NAMA has largely delivered on its remit for both the Government and the tax payer. Is there a need now to sell off lands in bundles or at unnecessary haste when there could be a potentially major social dividend attached to them? What is left in the NAMA portfolio may not be massively attractive to investors but it could be gold dust to communities. The potential for a social dividend needs to be considered and weighted – it should not be all about money.
As NAMA winds down now and former employees move back into the development and construction sector it is more important than ever that the right - and fairest - decisions are made.
Give the Super 8s time....and a tweak
Twelve months ago, as we all awaited the arrival of the ‘Super 8s’ and various pundits queued up to ridicule the concept, I pleaded for patience. “Let's not rush to judgement. The Super 8s are here for a three-year trial period so please give them a chance to sink or swim,” I wrote.
After one weekend, it seemed, the GAA’s latest big wheeze had sunk without trace. After two Croke Park double-headers on the same weekend produced four relatively ordinary contests, the jury was in with a unanimous verdict: game over, burst ball! But that was a typically Irish response to change; maybe a typically kneejerk Gaelic games reaction too.
One weekend later, after an intriguing battle up in Omagh between Dublin and Tyrone, a Kildare/Galway showdown that ebbed and flowed at a frantic pace, and a roller-coaster Clones thriller between Monaghan and Kerry, finishing in dramatic deadlock, we were all heading for the Appeals Court.
Maybe the Super 8s was a great idea, after all!
The truth, as ever, lies somewhere in between these polar opposites. It is neither the root of all fixture-making evil or a panacea for football’s ills. It is rather, I suspect, the first of several significant moves towards a different football championship.
But can it be improved? Yes. Should it be tweaked? Undoubtedly. You might accuse me of bias when I resist the argument that Croke Park cannot be considered an appropriate venue for hosting any neutral quarter-final fixture involving Dublin.
I still believe the Super 8s deserve an audition on the biggest stage and that all four neutral games should be played at HQ – but not on the first weekend, rather the last.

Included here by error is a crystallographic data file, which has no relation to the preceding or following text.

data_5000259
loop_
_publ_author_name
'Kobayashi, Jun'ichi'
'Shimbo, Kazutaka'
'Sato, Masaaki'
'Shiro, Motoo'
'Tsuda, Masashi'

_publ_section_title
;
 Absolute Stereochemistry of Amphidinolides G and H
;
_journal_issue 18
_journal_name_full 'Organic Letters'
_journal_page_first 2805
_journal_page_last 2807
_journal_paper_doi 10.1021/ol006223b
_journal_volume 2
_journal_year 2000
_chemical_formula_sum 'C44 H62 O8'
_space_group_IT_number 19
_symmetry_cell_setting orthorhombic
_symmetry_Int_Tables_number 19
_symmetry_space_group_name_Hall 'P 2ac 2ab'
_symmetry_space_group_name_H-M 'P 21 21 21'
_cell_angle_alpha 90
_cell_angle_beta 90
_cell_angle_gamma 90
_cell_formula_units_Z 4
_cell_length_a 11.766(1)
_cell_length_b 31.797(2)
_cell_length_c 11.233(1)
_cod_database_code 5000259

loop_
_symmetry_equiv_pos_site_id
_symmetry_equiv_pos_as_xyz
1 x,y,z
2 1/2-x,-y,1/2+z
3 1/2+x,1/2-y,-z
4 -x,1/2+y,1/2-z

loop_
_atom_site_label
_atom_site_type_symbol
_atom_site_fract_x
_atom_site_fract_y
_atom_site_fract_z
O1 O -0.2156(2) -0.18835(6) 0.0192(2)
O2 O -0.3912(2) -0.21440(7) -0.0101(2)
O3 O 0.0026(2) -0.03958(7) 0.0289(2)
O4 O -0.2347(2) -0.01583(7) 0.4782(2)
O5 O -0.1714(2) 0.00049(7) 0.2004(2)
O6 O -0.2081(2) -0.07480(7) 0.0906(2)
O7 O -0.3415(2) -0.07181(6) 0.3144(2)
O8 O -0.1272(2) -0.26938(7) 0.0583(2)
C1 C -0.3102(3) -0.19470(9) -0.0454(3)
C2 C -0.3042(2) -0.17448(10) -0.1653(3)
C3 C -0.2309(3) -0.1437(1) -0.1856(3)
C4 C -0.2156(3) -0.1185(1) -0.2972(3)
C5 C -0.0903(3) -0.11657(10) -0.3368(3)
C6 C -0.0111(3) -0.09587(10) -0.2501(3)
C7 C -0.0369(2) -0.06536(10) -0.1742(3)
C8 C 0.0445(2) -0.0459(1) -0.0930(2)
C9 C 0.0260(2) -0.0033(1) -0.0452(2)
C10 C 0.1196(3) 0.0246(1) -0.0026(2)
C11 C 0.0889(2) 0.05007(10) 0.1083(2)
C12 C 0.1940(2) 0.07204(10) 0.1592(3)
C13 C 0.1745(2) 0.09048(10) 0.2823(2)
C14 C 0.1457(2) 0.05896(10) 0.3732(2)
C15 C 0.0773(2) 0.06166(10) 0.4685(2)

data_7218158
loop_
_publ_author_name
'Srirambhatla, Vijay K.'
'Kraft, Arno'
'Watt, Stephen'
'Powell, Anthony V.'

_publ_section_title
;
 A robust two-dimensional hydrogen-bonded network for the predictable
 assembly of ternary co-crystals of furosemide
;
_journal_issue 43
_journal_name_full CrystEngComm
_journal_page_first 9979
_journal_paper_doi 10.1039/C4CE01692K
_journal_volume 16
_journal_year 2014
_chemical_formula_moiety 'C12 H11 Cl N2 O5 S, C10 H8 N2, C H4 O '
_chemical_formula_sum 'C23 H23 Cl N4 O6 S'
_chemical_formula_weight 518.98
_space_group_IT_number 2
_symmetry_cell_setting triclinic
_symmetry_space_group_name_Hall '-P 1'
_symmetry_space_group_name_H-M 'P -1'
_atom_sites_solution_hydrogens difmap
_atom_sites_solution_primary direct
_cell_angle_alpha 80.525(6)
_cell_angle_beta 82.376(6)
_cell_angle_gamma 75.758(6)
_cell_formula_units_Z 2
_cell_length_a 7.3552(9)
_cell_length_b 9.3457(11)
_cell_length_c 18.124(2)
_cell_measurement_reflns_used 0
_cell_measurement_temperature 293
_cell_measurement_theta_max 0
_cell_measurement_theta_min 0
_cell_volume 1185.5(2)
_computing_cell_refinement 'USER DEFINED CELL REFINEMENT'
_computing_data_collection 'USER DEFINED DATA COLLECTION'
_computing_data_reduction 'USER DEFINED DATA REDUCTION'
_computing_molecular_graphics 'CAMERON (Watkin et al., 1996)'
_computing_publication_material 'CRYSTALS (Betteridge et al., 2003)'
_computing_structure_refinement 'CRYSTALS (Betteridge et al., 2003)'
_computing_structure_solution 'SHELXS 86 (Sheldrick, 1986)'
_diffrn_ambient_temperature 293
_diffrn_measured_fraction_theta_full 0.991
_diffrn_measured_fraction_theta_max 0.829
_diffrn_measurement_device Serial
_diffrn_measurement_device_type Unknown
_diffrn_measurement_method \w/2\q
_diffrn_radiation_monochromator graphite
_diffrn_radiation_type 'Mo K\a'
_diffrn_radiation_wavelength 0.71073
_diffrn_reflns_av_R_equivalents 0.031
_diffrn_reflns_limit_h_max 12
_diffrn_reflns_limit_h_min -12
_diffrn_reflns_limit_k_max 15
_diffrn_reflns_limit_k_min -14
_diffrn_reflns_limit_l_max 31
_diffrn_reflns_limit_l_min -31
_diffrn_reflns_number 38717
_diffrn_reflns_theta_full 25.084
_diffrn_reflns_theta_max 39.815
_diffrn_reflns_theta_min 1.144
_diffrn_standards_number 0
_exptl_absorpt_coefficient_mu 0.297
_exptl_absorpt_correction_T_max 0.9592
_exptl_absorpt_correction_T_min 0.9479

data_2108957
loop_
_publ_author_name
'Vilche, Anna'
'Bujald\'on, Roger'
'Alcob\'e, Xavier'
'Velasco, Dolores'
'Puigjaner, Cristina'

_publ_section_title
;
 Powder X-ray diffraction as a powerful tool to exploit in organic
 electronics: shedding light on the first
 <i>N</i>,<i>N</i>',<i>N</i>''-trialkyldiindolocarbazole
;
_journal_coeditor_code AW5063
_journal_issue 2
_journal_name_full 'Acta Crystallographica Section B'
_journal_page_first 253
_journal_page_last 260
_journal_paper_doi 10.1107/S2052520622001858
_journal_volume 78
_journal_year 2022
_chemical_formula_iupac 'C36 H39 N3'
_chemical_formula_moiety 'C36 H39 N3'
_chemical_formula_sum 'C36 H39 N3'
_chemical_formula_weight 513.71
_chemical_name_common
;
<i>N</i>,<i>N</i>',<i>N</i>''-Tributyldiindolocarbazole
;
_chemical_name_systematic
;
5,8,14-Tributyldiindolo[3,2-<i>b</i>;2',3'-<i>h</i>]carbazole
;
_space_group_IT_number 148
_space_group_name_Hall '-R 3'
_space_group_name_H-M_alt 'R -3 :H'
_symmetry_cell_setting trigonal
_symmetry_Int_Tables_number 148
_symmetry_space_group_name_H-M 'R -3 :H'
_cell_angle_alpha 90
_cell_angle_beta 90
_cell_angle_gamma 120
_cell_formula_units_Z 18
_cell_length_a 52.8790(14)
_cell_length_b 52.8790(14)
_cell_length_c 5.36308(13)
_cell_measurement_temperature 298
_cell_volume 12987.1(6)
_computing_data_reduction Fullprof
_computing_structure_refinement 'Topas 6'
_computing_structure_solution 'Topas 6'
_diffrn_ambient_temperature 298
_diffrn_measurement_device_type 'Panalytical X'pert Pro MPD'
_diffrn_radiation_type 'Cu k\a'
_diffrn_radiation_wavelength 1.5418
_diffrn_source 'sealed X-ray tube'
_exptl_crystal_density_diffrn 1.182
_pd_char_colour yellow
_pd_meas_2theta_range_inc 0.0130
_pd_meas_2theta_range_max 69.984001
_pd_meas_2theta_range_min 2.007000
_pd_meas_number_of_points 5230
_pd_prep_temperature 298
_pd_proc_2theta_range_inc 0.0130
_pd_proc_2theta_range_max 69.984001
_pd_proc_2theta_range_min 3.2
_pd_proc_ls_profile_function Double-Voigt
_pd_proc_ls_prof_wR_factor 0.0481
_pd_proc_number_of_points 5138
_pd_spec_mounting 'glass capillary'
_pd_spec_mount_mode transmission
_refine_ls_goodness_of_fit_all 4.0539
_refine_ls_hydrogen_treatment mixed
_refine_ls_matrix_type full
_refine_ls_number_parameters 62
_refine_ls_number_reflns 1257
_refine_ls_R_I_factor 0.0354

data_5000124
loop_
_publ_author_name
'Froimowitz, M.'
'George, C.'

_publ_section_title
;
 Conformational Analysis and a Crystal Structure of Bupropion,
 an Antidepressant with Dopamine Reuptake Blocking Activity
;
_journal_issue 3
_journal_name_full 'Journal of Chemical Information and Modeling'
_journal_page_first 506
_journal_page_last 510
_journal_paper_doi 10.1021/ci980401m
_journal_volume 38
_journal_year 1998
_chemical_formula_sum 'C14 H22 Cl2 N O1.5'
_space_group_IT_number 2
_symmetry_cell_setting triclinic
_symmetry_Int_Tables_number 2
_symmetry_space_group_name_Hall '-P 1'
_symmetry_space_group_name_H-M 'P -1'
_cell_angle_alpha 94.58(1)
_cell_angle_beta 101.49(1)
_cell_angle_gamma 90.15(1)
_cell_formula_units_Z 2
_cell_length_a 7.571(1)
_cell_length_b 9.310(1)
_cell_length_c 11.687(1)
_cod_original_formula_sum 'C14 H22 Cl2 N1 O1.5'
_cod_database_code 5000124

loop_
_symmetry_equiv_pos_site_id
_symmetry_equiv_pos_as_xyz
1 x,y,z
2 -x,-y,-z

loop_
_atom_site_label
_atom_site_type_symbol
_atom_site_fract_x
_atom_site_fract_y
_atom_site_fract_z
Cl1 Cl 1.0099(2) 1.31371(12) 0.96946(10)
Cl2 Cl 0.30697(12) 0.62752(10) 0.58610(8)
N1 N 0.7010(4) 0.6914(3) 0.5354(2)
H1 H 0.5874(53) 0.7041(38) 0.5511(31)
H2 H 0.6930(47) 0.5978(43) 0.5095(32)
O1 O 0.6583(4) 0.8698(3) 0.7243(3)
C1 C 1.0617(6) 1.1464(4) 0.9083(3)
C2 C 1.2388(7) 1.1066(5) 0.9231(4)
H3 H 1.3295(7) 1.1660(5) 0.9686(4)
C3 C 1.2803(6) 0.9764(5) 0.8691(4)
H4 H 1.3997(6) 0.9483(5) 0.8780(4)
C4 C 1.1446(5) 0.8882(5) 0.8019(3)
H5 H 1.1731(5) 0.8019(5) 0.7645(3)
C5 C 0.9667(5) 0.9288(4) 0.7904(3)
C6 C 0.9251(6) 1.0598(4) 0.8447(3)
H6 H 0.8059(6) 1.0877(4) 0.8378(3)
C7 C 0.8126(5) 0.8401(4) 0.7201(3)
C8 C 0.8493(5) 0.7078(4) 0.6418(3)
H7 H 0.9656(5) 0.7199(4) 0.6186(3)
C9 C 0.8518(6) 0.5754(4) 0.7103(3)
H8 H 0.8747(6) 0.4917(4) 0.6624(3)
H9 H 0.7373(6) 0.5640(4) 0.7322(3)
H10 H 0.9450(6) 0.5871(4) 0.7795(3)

He advocates a tiered championship
This is superbly headlined 'Fears for Tiers?'
Dublin may have reached dizzy new heights under Jim Gavin, but it’s doubtful whether all those counties suffering double-digit defeats to us have benefitted greatly from the experience.
The solution? Not for one second am I advocating abolishment of the provincial championships. Even those counties with little chance of silverware, still want to play in them. But what then? Have the qualifiers run their course? It seems to me, at this stage, that a second-tier championship is the next logical step.
Ultimately, the competition must feel like something worth winning. Stage the final on the same Croke Park bill as the All-Ireland itself - that’s a no-brainer. Why not also have the carrot of a team holiday for the winners, along with promotion to the Sam Maguire
competition? And a separate All Stars scheme?
A lot can be achieved through imaginative thinking and marketing ..... and the first rule for the PR gurus…… don’t call it a B championship!
To those eternally issuing a diagnosis of Gaelic football:
Unfortunately when it comes to football, more of a 'Statler and Waldorf' tone is set from the get-go by some of Gaelic football's leading analysts, if the game does not enrich our summer afternoons.
This tone spreads like St Brigid's cloak and by midweek the end of the world is nigh!
Fixing the fixtures is everyone's responsibility
Costello does not downplay the importance of sorting out the fixture issue in the GAA, and praised Dublin's running off of their championship, citing the playing of games in April as one of the things that helped everything run relatively smoothly. He has a message for some of those 'carping' on about the issue, however...
There is also the need for greater honesty in the overall discourse on the fixture issue. The carping of some former intercounty players, who had no issue being lured to the States when their county was eliminated from the championship but are now insisting on a ‘club comes first’ approach, is interesting to say the least.
We should all take a look in the mirror once in a while.
Roll on 2019.
The full report can be enjoyed here.